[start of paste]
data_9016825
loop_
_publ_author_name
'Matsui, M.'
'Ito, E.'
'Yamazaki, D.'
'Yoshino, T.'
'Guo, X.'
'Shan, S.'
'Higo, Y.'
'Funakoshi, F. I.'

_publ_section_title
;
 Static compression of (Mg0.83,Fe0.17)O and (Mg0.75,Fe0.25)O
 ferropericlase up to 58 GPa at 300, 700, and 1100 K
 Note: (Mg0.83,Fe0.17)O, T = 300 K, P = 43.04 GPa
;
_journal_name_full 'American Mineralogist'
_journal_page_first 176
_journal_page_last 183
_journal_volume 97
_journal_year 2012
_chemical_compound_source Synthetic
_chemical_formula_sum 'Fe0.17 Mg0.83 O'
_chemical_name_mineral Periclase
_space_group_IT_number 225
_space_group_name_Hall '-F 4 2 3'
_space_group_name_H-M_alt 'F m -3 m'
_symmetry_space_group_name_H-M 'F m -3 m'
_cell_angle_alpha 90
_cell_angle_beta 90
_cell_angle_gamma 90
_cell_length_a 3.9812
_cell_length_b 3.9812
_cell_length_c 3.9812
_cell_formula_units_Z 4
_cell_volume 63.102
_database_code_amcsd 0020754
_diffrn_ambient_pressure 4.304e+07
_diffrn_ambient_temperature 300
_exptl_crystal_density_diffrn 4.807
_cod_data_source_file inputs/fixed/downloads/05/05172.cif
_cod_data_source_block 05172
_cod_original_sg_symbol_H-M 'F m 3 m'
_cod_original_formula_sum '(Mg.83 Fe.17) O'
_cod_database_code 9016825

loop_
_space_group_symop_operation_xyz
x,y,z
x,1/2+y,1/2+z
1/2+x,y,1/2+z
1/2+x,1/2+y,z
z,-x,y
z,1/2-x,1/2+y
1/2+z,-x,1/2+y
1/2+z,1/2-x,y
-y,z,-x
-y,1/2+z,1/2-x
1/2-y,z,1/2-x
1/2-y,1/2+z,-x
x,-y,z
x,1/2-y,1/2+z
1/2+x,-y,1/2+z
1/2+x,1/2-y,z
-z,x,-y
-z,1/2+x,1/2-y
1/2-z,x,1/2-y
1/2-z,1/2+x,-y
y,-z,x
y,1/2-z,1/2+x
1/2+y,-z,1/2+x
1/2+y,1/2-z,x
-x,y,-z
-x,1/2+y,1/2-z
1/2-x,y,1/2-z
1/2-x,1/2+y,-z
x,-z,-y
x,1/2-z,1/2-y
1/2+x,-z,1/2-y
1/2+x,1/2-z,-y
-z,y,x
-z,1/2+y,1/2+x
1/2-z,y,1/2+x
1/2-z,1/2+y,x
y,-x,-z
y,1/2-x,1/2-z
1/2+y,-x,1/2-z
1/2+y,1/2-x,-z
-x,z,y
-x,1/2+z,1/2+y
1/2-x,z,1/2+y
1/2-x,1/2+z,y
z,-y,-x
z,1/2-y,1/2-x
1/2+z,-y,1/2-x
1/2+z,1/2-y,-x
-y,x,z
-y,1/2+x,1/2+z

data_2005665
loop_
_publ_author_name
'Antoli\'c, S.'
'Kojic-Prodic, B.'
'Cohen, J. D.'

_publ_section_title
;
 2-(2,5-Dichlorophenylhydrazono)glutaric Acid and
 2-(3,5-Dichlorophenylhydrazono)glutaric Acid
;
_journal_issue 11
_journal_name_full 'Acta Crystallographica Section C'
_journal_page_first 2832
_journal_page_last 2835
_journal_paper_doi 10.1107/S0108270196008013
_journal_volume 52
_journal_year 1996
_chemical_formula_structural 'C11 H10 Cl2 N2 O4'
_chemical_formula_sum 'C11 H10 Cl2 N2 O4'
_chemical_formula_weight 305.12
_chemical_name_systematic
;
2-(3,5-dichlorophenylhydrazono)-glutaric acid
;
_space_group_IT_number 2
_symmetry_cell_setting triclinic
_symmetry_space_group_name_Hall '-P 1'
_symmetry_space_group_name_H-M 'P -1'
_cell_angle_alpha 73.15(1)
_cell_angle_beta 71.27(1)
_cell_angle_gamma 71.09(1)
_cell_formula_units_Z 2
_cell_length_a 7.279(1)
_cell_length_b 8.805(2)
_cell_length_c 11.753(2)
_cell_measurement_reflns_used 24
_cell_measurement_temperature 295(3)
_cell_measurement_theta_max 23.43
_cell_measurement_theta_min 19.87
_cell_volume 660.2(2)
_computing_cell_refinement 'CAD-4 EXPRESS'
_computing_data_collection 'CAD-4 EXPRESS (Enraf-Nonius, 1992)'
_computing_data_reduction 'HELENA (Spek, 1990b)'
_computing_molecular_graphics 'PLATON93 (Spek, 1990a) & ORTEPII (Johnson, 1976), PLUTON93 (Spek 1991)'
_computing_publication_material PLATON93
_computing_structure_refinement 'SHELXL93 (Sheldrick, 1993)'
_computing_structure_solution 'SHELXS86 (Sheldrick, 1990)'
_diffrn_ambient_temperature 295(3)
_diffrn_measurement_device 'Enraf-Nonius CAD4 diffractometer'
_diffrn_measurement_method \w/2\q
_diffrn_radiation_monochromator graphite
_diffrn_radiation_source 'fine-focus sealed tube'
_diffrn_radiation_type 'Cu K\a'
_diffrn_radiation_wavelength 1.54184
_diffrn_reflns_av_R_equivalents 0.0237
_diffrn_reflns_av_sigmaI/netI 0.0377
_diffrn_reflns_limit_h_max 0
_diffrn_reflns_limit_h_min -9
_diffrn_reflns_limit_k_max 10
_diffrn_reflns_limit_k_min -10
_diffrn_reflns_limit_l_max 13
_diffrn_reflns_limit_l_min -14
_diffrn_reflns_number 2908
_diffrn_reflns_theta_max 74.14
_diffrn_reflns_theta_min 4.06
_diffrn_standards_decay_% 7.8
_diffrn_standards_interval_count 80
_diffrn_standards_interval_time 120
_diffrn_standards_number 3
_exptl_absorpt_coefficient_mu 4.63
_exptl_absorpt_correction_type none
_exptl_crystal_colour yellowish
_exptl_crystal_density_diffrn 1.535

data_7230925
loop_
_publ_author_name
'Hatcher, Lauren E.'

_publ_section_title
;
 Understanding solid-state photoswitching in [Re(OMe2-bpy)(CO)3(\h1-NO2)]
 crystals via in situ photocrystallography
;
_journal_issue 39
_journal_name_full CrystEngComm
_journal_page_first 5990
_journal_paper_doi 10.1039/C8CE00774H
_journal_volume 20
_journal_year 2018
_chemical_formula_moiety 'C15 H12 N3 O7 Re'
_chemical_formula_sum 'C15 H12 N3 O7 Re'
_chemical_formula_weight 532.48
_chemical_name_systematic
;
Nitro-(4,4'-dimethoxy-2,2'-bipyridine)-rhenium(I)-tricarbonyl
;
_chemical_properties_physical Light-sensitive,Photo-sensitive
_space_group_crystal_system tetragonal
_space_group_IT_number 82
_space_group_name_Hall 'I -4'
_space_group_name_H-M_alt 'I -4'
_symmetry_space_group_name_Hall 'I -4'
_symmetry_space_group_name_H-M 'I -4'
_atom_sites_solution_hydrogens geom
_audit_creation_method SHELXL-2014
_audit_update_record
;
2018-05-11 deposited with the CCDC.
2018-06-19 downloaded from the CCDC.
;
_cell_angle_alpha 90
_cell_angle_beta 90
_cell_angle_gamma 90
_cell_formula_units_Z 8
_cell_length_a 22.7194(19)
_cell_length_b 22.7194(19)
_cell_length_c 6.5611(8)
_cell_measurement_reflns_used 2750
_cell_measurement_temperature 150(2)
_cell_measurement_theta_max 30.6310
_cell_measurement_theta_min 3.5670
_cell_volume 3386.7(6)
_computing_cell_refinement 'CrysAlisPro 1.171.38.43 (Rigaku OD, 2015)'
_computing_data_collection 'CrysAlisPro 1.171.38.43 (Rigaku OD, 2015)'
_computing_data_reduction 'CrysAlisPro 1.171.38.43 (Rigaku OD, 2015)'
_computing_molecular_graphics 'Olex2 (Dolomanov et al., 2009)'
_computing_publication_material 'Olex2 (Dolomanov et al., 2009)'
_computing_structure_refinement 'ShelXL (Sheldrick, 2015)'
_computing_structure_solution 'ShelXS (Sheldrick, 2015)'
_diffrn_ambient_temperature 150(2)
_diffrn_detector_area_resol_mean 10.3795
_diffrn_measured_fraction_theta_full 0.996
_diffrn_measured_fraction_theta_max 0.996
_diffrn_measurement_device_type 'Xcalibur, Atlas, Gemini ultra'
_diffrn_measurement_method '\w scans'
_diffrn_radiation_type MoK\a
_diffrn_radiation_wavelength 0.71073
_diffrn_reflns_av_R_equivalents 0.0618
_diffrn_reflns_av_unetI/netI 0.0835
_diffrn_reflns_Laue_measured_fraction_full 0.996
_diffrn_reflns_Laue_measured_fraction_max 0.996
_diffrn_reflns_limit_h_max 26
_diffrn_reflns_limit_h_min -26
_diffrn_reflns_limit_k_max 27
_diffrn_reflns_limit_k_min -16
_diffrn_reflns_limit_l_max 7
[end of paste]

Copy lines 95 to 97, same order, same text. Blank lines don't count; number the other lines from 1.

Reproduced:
1/2+z,-y,1/2-x
1/2+z,1/2-y,-x
-y,x,z